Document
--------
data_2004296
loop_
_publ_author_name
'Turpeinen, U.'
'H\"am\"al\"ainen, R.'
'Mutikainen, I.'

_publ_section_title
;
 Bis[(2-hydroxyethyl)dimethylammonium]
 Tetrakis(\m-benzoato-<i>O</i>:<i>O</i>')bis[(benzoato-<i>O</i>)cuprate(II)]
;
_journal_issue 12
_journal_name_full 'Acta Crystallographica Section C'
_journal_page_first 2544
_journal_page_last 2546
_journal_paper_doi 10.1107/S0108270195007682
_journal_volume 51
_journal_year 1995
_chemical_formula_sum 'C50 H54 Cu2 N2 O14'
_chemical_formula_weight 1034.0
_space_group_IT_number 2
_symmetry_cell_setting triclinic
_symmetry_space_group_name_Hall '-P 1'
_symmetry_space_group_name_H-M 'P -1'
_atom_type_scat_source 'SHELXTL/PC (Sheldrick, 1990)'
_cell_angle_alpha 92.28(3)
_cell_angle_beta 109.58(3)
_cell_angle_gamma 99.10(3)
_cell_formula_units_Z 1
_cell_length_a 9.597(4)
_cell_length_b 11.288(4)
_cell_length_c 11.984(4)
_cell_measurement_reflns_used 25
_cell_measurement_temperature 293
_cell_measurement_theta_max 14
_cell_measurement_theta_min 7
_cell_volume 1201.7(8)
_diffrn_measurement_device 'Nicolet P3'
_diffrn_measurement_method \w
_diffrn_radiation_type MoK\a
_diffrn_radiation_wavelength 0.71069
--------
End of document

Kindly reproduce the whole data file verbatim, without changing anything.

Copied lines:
data_2004296
loop_
_publ_author_name
'Turpeinen, U.'
'H\"am\"al\"ainen, R.'
'Mutikainen, I.'

_publ_section_title
;
 Bis[(2-hydroxyethyl)dimethylammonium]
 Tetrakis(\m-benzoato-<i>O</i>:<i>O</i>')bis[(benzoato-<i>O</i>)cuprate(II)]
;
_journal_issue 12
_journal_name_full 'Acta Crystallographica Section C'
_journal_page_first 2544
_journal_page_last 2546
_journal_paper_doi 10.1107/S0108270195007682
_journal_volume 51
_journal_year 1995
_chemical_formula_sum 'C50 H54 Cu2 N2 O14'
_chemical_formula_weight 1034.0
_space_group_IT_number 2
_symmetry_cell_setting triclinic
_symmetry_space_group_name_Hall '-P 1'
_symmetry_space_group_name_H-M 'P -1'
_atom_type_scat_source 'SHELXTL/PC (Sheldrick, 1990)'
_cell_angle_alpha 92.28(3)
_cell_angle_beta 109.58(3)
_cell_angle_gamma 99.10(3)
_cell_formula_units_Z 1
_cell_length_a 9.597(4)
_cell_length_b 11.288(4)
_cell_length_c 11.984(4)
_cell_measurement_reflns_used 25
_cell_measurement_temperature 293
_cell_measurement_theta_max 14
_cell_measurement_theta_min 7
_cell_volume 1201.7(8)
_diffrn_measurement_device 'Nicolet P3'
_diffrn_measurement_method \w
_diffrn_radiation_type MoK\a
_diffrn_radiation_wavelength 0.71069